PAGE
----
2016 Valor Awards

Photo Gallery

Deputy Jonathan Cashmore
Lake County Sheriff’s Office
On May 11, 2015, Deputy Jonathan (Jon) Cashmore was dispatched to a possible drug overdose at an address in Grayslake, Illinois. When Deputy Cashmore arrived, he encountered a suspect who was wielding a golf club and making verbal threats towards him. Deputy Cashmore engaged the suspect by pointing his Tazer at him and ordered him to drop the weapon. The suspect did not follow Deputy Cashmore’s orders and advanced on Deputy Cashmore with the weapon. Deputy Cashmore deployed his Tazer at the suspect which had little effect on the suspect. The suspect continued to advance on Deputy Cashmore, striking him with the weapon on the shoulder area. Deputy Cashmore was able to wrestle the weapon away from the suspect at which point the suspect began punching Deputy Cashmore about the head and face.

Deputy Cashmore and the suspect began to scuffle down a hallway into a living room area where Deputy Cashmore was able to strike the suspect back and eventually get him to the ground where he deployed several dry stuns from his Tazer to the suspect’s back which again, had little to no effect on the suspect. The suspect was able to get up from the ground and he again began punching Deputy Cashmore. The suspect and Deputy Cashmore scuffled back down the hallway, at which point Deputy Cashmore deployed several more dry stuns to the suspect in order to get him in to custody. After several more minutes, Deputy Cashmore was able to get the suspect in to custody.

The suspect was transported to the hospital for a psychological evaluation and was later charged with two counts of Aggravated Battery to a Peace Officer. Due to the intense nature of the incident, Deputy Cashmore sustained multiple injuries.

The Highway Patrol Command staff believes Deputy Cashmore to be worthy of the 100 Club of Chicago Valor Award due to the extreme circumstances he faced on his own with a suspect wielding a deadly weapon. Due to Deputy Cashmore’s training and will to win, he was able to bring the confrontation to an end without loss of life or incapacitating injury.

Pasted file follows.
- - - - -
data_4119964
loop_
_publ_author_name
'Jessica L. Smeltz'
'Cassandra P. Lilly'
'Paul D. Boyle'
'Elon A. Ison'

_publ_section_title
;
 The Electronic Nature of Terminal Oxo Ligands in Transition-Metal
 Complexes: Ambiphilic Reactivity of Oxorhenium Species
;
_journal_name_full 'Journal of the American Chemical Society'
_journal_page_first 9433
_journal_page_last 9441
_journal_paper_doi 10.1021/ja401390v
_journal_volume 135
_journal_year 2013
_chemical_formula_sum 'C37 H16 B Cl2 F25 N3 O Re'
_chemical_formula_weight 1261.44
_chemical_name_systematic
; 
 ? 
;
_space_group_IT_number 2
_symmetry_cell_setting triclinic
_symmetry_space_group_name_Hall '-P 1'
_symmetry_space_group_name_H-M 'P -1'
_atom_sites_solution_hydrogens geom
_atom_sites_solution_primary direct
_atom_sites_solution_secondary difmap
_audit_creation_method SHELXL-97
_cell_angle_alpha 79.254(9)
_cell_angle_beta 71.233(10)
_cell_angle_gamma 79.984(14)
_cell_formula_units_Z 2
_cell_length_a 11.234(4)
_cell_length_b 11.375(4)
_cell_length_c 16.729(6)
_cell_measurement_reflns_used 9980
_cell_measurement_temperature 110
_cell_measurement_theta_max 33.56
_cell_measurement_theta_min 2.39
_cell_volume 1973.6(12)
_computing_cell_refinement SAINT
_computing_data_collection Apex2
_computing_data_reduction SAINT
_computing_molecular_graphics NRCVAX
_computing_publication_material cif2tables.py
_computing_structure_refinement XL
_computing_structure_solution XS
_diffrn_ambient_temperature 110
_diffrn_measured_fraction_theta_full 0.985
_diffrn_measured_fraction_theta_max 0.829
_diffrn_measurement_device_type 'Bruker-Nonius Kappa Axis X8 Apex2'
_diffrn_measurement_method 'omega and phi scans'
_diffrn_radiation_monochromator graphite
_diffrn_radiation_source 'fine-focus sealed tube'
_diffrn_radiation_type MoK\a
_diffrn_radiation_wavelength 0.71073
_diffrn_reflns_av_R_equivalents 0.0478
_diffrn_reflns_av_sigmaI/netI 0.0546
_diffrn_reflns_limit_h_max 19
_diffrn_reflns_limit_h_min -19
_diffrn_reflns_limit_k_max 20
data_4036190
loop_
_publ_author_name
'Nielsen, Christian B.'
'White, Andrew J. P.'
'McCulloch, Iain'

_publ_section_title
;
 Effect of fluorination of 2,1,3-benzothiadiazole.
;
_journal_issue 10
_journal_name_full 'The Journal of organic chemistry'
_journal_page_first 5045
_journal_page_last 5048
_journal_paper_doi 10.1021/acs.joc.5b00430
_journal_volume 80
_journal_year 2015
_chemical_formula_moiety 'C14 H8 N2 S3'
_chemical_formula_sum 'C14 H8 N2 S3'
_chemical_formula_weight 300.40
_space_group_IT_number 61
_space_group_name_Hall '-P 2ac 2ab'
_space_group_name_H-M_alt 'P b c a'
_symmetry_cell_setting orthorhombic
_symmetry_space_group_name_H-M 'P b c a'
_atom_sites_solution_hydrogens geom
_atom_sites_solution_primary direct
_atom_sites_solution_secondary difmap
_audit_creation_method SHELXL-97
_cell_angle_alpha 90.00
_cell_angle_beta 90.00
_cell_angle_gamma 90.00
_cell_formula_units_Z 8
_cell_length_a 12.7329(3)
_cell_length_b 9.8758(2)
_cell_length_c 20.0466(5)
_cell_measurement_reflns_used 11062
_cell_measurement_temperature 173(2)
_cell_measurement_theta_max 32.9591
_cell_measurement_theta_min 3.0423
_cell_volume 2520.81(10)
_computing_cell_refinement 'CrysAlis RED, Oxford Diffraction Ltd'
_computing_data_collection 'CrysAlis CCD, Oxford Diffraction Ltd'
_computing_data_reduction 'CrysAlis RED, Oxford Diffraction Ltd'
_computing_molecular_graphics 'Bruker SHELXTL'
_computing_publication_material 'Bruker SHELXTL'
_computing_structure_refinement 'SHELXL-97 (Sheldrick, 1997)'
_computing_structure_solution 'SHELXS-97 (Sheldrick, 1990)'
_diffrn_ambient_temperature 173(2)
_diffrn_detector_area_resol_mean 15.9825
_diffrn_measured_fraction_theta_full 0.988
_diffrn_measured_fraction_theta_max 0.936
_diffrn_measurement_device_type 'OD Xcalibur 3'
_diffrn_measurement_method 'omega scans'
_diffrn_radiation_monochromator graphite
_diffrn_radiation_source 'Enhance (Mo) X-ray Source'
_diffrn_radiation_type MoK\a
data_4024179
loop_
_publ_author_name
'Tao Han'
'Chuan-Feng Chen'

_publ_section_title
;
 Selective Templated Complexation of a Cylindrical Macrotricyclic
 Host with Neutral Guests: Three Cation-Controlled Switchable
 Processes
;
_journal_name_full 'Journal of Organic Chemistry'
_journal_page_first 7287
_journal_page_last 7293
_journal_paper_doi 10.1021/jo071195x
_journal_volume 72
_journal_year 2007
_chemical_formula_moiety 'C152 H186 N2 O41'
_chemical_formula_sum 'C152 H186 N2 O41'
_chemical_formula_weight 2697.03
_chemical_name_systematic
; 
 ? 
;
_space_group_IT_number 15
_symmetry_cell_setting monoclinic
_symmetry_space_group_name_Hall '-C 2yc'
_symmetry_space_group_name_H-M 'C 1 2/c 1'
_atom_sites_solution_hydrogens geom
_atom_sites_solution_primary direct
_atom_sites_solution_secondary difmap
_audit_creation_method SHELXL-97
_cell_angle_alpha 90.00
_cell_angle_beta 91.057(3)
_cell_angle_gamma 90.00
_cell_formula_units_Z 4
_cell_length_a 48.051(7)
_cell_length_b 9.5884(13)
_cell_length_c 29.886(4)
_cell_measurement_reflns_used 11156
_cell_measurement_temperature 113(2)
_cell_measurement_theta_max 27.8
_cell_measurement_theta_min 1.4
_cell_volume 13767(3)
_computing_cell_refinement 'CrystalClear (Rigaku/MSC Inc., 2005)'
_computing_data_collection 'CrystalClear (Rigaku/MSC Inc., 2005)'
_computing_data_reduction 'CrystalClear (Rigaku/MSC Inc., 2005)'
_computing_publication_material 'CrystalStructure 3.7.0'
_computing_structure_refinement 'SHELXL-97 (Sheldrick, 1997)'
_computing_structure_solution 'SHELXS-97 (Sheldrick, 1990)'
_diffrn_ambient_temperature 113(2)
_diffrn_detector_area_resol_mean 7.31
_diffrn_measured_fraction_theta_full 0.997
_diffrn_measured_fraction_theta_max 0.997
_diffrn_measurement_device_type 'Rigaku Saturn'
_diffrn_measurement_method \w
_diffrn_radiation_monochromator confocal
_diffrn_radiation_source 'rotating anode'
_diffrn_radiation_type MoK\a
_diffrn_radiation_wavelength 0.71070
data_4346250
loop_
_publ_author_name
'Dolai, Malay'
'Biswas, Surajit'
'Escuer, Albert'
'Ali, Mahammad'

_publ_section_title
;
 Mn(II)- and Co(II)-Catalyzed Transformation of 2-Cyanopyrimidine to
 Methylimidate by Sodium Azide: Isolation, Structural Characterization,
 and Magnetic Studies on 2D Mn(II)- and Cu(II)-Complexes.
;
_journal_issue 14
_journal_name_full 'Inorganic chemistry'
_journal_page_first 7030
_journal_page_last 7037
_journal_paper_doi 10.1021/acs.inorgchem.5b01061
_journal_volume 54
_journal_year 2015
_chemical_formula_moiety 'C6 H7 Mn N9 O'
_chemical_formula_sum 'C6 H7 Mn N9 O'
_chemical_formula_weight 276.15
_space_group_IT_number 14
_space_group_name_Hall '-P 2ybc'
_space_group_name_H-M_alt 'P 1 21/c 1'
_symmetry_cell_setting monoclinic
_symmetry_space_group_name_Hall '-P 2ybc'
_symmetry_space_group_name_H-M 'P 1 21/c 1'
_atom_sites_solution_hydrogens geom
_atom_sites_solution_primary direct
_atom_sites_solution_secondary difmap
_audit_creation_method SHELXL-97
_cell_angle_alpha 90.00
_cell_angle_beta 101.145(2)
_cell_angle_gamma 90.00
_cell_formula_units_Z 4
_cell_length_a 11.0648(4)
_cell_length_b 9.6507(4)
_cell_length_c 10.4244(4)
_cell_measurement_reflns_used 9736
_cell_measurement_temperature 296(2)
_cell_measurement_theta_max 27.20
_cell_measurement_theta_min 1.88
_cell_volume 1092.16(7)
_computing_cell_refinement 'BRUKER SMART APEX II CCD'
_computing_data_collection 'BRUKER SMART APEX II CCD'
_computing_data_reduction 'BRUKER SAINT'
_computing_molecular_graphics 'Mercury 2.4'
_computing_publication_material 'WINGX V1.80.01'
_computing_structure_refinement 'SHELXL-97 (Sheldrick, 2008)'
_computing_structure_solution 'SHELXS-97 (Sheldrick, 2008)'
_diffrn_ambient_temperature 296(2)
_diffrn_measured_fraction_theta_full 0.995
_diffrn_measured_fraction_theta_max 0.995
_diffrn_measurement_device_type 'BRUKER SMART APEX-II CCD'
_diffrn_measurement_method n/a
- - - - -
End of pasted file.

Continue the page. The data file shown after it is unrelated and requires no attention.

Firefighter Joe Martinelli
Chicago Fire Department
At approximately 0042 hours on the morning of August 31, 2015, Squad Company 2 was dispatched to a working fire located at 4874 North Lincoln Avenue. The structure was described as a two story, 100 year old ordinary brick 100’ X 125’ housing a hardware store on the first floor and a bowling alley on the second floor with a bow string truss roof. An initial report from the first arriving company was a “fire on the rood”. While enroute the alarm was escalated by the Chief of the 10th Battalion due to heavy smoke pouring from the structure.

The first arriving engine and truck companies advanced a hose line to second floor into the bowling alley from the A/B side of the structure. They were confronted by heavy smoke conditions upon entering and began to make an initial attack on the fire when the officers heard what they thought were sounds of partial collapse. The notified the Chief who ordered all companies out of the building to begin defensive operations. As the companies exited the building a personnel accountability report was ordered and it was quickly determined that the pipeman for the first arriving unit was unaccounted for.

The Chief of the 10th Battalion immediately requested a 2-11 alarm and a mayday response and he was also activating the RIT team. Conditions were quickly deteriorating and thick heavy smoke was now pouring from the A/B entrance used by the initial attack crews at street level.

Squad 2 was arriving on the scene as the 10th Battalion was transmitting the mayday alert and the immediately reported to the front of the building to get information on the missing member’s name and location in the building from Battalion 10.

Firefighter Martinelli quickly followed the hose line to the second floor, pushing his way through the thick heavy smoke. He reported to his officer on the radio that he was at the top of the stairs and he was entering the 2nd floor to try to locate the missing member. Following the engine’s attack line and heading to the left, he heard an activated pass alarm. He radioed this information back to the 10th Battalion and the members of his Squad.